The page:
With a total demographic record of as many as a billion people, India has the potential to become the world’s largest gambling market. The top corporations are aware of this and are setting up shops to expand this expanding market. On the other hand, land-based casinos have been struggling during 2020, and the same is predicted next year. The main explanation for this is that they have been forced to close due to the pandemic, and not many would know when things will return to normal now that the epidemic is on the rise. One thing is confident: games like Teen Patti and online poker apps will continue to rise with fame, with no signs of slowing down anytime soon (3).
India is currently losing out on about 1.5 billion dollars in revenue due to its inability to control online gaming effectively. However, online gaming has increased in popularity at a rapid rate over the last decade. Approximately 80 percent of Indians gamble online at least once a year, either on table games, slots, or sports betting. The Indian gambling industry is worth an estimated 60 billion dollars per capita, with around half of it being illegal. Nonetheless, the statutory loophole that has been exploited has enabled Indian citizens to gamble on various offshore betting sites and casinos. Vishal Gondol had something to say about gambling, and that’s taken the whole industry against him.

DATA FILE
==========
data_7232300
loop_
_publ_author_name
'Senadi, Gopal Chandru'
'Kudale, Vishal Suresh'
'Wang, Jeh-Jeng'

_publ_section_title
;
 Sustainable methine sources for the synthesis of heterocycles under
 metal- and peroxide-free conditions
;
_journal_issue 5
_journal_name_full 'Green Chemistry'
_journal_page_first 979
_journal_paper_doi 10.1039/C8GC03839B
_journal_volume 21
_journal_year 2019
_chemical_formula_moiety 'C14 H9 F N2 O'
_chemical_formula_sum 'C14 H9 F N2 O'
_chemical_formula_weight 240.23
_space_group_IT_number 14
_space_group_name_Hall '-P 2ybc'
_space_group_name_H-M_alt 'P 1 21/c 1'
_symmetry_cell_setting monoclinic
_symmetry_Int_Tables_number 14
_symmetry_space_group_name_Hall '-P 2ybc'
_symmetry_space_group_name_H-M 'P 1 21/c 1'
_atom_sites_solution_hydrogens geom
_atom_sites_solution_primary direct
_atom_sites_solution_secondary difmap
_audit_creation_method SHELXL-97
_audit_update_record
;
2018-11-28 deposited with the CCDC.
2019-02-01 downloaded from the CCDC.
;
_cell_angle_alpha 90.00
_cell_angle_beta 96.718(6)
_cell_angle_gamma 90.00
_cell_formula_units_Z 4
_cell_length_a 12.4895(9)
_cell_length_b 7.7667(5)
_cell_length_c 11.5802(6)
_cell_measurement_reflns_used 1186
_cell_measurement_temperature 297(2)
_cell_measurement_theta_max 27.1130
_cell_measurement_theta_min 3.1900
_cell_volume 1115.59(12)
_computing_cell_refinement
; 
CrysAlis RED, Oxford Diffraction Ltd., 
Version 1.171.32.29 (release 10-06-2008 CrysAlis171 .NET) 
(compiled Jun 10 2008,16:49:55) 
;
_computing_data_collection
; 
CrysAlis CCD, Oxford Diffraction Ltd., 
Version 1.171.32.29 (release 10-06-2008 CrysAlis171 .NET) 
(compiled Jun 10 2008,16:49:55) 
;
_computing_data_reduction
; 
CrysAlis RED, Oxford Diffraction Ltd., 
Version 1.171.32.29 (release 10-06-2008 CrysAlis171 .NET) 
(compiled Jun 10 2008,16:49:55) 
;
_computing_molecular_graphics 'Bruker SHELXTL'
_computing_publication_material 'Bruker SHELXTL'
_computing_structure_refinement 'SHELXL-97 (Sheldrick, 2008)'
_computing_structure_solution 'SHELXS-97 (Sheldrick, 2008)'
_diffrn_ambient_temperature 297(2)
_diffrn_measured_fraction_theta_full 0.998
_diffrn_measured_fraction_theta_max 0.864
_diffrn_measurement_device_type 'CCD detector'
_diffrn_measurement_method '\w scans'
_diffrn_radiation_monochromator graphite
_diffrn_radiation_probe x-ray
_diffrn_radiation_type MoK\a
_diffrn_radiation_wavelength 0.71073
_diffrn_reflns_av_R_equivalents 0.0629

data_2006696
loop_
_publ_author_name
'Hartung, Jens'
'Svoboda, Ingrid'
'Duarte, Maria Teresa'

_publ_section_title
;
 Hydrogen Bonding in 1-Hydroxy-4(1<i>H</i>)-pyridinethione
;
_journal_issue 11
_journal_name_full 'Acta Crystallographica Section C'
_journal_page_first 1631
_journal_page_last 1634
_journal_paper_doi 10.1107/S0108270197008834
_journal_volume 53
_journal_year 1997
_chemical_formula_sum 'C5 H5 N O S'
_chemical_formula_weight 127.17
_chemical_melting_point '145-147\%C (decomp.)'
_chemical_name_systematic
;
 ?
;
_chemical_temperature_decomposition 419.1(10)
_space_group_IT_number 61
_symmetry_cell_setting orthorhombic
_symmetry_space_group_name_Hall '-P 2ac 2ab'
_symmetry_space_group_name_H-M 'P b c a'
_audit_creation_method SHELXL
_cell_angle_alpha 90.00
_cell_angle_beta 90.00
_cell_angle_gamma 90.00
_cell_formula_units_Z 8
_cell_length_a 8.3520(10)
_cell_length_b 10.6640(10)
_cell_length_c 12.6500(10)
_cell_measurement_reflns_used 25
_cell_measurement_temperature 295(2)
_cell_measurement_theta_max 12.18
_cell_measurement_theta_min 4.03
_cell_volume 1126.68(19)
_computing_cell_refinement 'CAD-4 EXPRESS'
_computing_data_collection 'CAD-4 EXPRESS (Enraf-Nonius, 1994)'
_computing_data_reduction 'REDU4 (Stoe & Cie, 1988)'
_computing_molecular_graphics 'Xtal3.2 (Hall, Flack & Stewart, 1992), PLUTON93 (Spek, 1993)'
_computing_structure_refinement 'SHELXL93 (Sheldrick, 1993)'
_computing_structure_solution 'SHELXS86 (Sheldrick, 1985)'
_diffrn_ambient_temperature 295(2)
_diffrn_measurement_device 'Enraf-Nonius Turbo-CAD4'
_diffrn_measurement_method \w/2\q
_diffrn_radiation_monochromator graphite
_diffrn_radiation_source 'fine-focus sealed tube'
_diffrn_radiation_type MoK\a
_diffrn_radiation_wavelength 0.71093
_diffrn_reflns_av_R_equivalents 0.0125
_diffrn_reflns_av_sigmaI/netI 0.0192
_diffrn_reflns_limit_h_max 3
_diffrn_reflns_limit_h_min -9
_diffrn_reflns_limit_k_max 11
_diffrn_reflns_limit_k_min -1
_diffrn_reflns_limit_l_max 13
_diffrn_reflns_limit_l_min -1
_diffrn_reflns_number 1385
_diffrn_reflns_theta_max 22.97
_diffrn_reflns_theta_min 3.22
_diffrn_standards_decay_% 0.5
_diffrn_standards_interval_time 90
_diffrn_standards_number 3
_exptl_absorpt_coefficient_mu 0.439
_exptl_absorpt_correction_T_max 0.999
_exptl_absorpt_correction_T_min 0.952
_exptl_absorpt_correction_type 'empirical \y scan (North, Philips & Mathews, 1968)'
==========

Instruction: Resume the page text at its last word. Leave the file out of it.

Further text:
Who is Vishal Gondol?
Vishal Gondal is an angel investor and entrepreneur from India. He is the CEO and founder of GOQii. Gondal established Indiagames, a game production, and publishing company that he sold to DisneyUTV Digital, a Walt Disney Company India subsidiary, in 2011. From September 12 to June 2013, he was the Managing Director of The Walt Disney Corporation India’s Digital division. On September 4, 2020, Bollywood superstar Akshay Kumar revealed that FAU-G, a game created by Bengaluru-based nCORE Games and published by Vishal Gondal, will be released in January 26, 2021.